Fentasub sublingual tablet ENG PL

Package leaflet: Information for the user
Fentasub 67 micrograms, sublingual tablets
Fentasub 133 micrograms, sublingual tablets
Fentasub 267 micrograms, sublingual tablets
Fentasub 400 micrograms, sublingual tablets
Fentasub 533 micrograms, sublingual tablets
Fentasub 800 micrograms, sublingual tablets
Read all of this leaflet carefully before you start taking this medicine because it contains important
information for you.
Keep this leaflet. You may need to read it again.
If you have any further questions, ask your doctor or pharmacist.
This medicine has been prescribed for you only. Do not pass it on to others. It may harm them, even if
their signs of illness are the same as yours.
If you get any side effects, talk to your doctor or pharmacist. This includes any possible side effects
not listed in this leaflet. See section 4.
What is in this leaflet
What Fentasub is and what it is used for
What you need to know before you take Fentasub
How to take Fentasub
Possible side effects
How to store Fentasub
Contents of the pack and other information
What Fentasub is and what it is used for
Fentasub contains the active ingredient fentanyl, which belongs to a group of strong pain-relieving medicines
called opioids.
Fentasub is used to treat breakthrough pain in adult patients with cancer who are already taking other opioid
pain medicines for their persistent (around-the-clock) cancer pain.
Breakthrough pain is additional, sudden pain that occurs even though you have taken your usual opioid painrelieving medicines.
What you need to know before you take Fentasub
Do not take Fentasub
if you are allergic to fentanyl or any of the other ingredients of this medicine (listed in section 6);
if you have severe breathing problems or severe lung disorder;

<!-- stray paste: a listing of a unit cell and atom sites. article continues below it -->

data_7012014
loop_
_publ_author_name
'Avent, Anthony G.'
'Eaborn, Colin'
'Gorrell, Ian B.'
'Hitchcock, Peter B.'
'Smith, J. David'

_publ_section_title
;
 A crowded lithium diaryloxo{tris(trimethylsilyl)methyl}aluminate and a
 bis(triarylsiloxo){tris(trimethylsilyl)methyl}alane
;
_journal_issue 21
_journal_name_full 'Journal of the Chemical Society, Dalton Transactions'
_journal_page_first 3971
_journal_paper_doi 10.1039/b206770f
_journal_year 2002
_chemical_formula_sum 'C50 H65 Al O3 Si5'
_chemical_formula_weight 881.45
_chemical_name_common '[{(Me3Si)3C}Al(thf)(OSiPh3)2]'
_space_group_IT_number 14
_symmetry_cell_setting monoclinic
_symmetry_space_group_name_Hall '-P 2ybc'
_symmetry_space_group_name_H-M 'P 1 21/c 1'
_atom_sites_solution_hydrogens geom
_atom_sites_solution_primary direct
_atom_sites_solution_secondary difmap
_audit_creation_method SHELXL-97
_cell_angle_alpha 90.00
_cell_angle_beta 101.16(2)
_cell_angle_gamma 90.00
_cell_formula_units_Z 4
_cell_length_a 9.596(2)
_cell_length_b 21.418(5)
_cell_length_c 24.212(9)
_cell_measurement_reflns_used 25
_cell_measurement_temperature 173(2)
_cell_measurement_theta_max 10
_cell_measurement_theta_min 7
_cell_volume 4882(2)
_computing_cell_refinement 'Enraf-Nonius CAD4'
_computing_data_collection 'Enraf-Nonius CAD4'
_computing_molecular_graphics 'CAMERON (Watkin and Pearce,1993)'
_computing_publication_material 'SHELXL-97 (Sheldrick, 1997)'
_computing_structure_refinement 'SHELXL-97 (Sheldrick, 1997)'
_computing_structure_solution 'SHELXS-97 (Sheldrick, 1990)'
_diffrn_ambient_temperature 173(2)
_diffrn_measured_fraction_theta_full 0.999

if you are currently taking monoamine-oxidase (MAO) inhibitor medicines for severe depression (or
have taken them in the past 2 weeks);
if you are not regularly using a prescribed opioid medicine (e.g. codeine, fentanyl, hydromorphone,
morphine, oxycodone, pethidine), every day on a regular schedule, for at least a week, to control your
persistent pain. If you have not been using these medicines you must not use Fentasub, because it may
increase the risk that breathing could become dangerously slow and/or shallow, or even stop; .
if you suffer from short-term pain other than breakthrough pain.
Warnings and precautions
Talk to your doctor before taking Fentasub if you have or have recently had any of the following, as your
doctor will need to take account of these when prescribing your dose:
your other opioid pain medicine taken for your persistent (around-the-clock) cancer pain is not
stabilised yet;
you are suffering from any condition that has an effect on your breathing (such as asthma, wheezing,
or shortness of breath);
you have a head injury;
you have problems with your heart especially slow heart rate
you have irregular heartbeat, low blood volume or low blood pressure;
you have liver or kidney problems, as these organs have an effect on the way in which your system
breaks down the medicine;
you take antidepressants or antipsychotics, please refer to the section “Other medicines and Fentasub”
Fentasub contains an active ingredient in an amount that can be fatal to a child, and therefore keep all tablets
out of the sight and reach of children and non-patients at all times.
Children and adolescents
Fentasub is not recommended for use in children and adolescents below 18 years since efficacy and safety
have not been demonstrated in this age group.
Other medicines and Fentasub
Please tell your doctor or pharmacist if you are taking, have recently taken or might take any other
medicines, especially:
Sleeping pills, medicines to treat anxiety, antihistamines, tranquillisers, some muscle relaxants or any
medicines which might normally make you sleepy (have a sedative effect),